Methods

Ex vivo eye-attached whole-brain preparation.

All procedures were approved by the Institutional Animal Care and Use Committees of both Washington University and University of Arkansas, and conform to the guidelines of the National Institutes of Health on the Care and Use of Laboratory Animals. Adult red-eared turtles (n = 9, Trachemys scripta elegans, 150–200 g weight, 12–15 cm carapace length) were studied. Following anaesthesia (Propofol 10 mg kg−1) and decapitation, we surgically removed the brain, optic nerves and eyes, from the cranium (Supplementary Information 9). One eye was hemisected and drained, thus exposing the retina for visual stimulation; the other eye was removed. Two cuts allowed the cortex to be unfolded, exposing the ventricular surface, thus facilitating the subsequent insertion of the microelectrode array. The eye and the brain were continuously perfused with artificial cerebrospinal fluid (in mM; 85 NaCl, 2 KCl, 2 MgCl2, 45 Na HCO3, 20 D glucose and 3 CaCl2, bubbled with 95% O2 and 5% CO2), adjusted to pH 7.4 at room temperature. Recordings began 2–3 h after induction of anaesthesia.

Microelectrode array measurements.

We recorded wideband (0.7 Hz–15 kHz) extracellular voltages relative to a silver chloride pellet electrode in the bath at 30 kHz sample rate (Blackrock Microsystems, Cerebus). With post-processing filtering (bandpass 5–100 Hz) we extracted the local field potential (LFP). We used two different electrode arrays. The first was a 96-channel microelectrode array (10 × 10 square grid, 400 μm inter-electrode spacing, 500 μm electrode length, no corner electrodes, Blackrock Microsystems). Using a micromanipulator (Sutter, MP-285), we inserted this array to a depth of 250–500 μm, with the plane of electrodes parallel to the dorsal surface of the cortex. The second array was comprised of a three-dimensional (3D) grid of electrodes (4 × 4 × 8 grid, 16 shanks, 8 electrodes per shank, 300 μm inter shank spacing, 100 μm inter-electrode spacing on each shank, Neuronexus). This second array was inserted to a depth such that electrodes spanned the cortex from the ventricular to the dorsal surface. We analysed data from electrodes that were located within the visually responsive region of the cortex (Supplementary Information 2). This included between 13 and 28 electrodes (19 on average) for 10 × 10 electrodes, and approximately 48 electrodes for the 3D grid electrodes.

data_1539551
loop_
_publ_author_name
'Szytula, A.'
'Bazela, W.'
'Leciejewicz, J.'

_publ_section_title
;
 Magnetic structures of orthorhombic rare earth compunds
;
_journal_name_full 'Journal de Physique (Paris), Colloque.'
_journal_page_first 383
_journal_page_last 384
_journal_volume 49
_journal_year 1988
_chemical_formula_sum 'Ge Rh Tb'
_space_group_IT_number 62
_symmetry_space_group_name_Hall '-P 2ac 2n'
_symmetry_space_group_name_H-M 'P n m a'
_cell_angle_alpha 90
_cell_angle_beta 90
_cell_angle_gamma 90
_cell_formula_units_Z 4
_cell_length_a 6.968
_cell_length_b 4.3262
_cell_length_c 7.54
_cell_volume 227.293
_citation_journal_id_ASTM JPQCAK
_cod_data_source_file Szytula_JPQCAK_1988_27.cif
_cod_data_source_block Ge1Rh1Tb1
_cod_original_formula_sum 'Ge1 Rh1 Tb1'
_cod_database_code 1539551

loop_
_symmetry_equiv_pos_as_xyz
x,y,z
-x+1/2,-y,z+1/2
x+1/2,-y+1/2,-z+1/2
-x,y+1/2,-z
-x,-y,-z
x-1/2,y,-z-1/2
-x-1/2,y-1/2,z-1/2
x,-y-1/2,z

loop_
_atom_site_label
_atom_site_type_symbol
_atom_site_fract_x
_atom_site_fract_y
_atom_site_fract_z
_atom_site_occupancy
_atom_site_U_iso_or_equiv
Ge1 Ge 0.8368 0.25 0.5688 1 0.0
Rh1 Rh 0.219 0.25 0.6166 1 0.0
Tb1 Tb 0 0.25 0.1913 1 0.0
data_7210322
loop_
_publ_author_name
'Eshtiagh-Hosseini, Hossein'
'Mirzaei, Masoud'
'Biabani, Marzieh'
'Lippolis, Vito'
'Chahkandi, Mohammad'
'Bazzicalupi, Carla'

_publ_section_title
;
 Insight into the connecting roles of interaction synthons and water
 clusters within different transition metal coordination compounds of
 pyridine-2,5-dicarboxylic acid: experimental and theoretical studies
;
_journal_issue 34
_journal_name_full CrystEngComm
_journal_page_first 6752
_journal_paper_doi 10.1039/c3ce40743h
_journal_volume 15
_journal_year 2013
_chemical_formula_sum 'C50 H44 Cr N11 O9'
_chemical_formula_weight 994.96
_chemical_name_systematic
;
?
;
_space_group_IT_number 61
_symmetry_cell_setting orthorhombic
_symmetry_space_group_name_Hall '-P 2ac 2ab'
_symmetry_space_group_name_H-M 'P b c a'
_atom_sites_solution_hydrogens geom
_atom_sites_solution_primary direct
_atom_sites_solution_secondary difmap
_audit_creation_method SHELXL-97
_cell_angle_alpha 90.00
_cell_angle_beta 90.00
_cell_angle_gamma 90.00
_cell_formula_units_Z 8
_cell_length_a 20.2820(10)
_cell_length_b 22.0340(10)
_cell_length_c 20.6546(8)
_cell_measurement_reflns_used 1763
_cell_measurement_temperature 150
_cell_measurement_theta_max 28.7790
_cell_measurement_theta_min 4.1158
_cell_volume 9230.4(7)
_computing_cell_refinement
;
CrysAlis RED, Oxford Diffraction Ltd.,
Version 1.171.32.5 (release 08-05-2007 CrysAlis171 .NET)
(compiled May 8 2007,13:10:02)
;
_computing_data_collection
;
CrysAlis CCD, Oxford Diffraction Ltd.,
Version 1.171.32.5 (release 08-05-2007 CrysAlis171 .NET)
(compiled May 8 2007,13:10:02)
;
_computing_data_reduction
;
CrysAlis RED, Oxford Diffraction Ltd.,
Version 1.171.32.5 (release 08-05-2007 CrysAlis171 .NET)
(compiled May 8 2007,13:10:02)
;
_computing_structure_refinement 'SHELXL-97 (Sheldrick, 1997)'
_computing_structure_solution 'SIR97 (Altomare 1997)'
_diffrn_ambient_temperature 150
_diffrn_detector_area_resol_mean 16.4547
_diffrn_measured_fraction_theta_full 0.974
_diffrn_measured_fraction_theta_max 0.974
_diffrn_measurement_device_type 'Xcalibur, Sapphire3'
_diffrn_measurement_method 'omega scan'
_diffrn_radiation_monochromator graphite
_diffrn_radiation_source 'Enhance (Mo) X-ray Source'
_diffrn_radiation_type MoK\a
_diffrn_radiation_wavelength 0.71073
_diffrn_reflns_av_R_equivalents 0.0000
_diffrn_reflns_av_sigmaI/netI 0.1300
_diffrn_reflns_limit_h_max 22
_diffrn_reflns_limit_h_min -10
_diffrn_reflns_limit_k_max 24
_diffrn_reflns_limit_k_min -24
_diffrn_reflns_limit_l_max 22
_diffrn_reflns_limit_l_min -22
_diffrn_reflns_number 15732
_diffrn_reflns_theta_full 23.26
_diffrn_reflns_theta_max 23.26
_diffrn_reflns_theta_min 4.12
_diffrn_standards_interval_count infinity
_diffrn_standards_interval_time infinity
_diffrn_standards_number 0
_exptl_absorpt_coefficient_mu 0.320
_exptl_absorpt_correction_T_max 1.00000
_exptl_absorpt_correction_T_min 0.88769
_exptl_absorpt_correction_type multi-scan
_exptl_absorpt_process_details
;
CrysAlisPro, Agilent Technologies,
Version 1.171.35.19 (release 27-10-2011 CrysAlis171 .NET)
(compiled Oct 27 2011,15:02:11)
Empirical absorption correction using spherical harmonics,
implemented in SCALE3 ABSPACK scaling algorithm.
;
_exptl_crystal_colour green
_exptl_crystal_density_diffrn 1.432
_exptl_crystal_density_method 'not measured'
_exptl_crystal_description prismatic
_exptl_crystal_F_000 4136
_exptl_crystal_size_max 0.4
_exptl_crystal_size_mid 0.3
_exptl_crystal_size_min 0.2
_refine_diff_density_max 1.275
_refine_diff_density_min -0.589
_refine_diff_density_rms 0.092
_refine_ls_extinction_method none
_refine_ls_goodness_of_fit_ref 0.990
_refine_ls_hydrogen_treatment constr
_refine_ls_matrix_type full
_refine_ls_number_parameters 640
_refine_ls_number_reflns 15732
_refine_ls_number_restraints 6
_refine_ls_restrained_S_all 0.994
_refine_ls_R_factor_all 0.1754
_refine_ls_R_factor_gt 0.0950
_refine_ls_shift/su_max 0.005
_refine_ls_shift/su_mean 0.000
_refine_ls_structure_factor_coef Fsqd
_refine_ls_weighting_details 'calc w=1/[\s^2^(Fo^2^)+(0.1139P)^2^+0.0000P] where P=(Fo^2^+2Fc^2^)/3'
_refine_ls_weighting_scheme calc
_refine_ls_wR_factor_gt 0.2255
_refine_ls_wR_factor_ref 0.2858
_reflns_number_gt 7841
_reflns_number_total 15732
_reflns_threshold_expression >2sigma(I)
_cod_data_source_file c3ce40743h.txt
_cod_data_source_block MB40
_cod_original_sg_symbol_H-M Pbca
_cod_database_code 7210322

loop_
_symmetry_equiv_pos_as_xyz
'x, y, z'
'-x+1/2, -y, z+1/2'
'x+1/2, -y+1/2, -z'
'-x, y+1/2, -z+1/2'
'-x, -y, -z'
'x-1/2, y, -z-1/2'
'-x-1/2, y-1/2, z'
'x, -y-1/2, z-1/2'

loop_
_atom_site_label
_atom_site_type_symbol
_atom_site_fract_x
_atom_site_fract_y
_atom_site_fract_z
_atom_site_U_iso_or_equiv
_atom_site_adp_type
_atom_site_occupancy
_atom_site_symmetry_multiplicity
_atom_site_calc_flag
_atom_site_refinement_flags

Visual stimuli.

Visual stimuli (two types of greyscale movie, black dots moving on a white background, uniform black to grey transition) were created by a computer and delivered with either a miniature video projector (Aaxa Technologies, P4X Pico Projector) or an LCD monitor (Samsung 19′′, 1,440 × 900 pixels, contrast ratio = 20,000:1, response time = 2 ms). The projector/monitor image was focused onto the retina with additional lenses (Fig. 1a). The mean light intensity (irradiance) at the retina was 20 mW m−2 for the monitor and 1 W m−2 for the projector. In two experiments, we also used a brief flash from a light-emitting diode (LED, 60 W m−2 at retina) placed near the retina to stimulate with a 1 s flash. Further details about the stimuli, including timing, are in Supplementary Information 10.

Avalanche analysis.

The first step of avalanche detection was to compute the standard deviation of every LFP trace. Next we defined an ‘LFP peak’ as a period of time during which an LFP trace fluctuates beyond 3 to 4 standard deviations, owing to either a positive or negative deflection (Fig. 1b). For each LFP peak, we determined the time of its extreme value and the identity of the channel on which it was recorded. The channel information was used to exclude from analysis LFP peaks which were not within visual cortex. An avalanche was defined as a spatiotemporal cluster of consecutive LFP peaks with inter-peak intervals not exceeding a temporal threshold ΔT (channel information does not play a role in avalanche definition). ΔT was chosen to be the average inter-peak interval (〈IPI〉, inverse of population LFP peak rate), resulting in ΔT = 24 ± 18 ms (mean ± s.d.). Avalanche duration was defined as the difference between the first and last LFP peak time within the avalanche. The size of an avalanche was defined as the number of LFP peaks comprising the avalanche. Avalanches were analysed separately depending on whether they occurred during the transient period or visually driven steady state period. Robustness of model and experimental results to changes in ΔT and definitions of time periods are described in Supplementary Information 11.

Power-law fitting and fit quality, q.

Using maximum likelihood methods10,18, we fit a truncated power law (truncated at both the head and tail) to the avalanche distributions during visually driven steady state (Supplementary Information 12). The fitting function for the avalanche size distribution was where the maximum size xM was assumed to be the largest observed size. The minimum size x0 and the exponent τ were fitting parameters. As avalanche duration is a non-integer variable, the fitting function for the duration distribution was g(D) = (1 − α)(yM1−αy01−α)−1Dα, where the maximum yM was taken as the largest observed duration, and y0 and α were fitting parameters. Exponents τ and α between 1 and 4 in increments of 0.01 were tried. Minimum values x0 and y0 were tried, increasing from 0, but only up to the point when the fitted power law matches the data well enough to have a Kolmogorov–Smirnov statistic , where Nsamp is the number of avalanches comprising the data set (Supplementary Information 12). For fitting model data size and duration distributions, we used the fitting function f(S) above, because both size and duration are discrete variables for the model.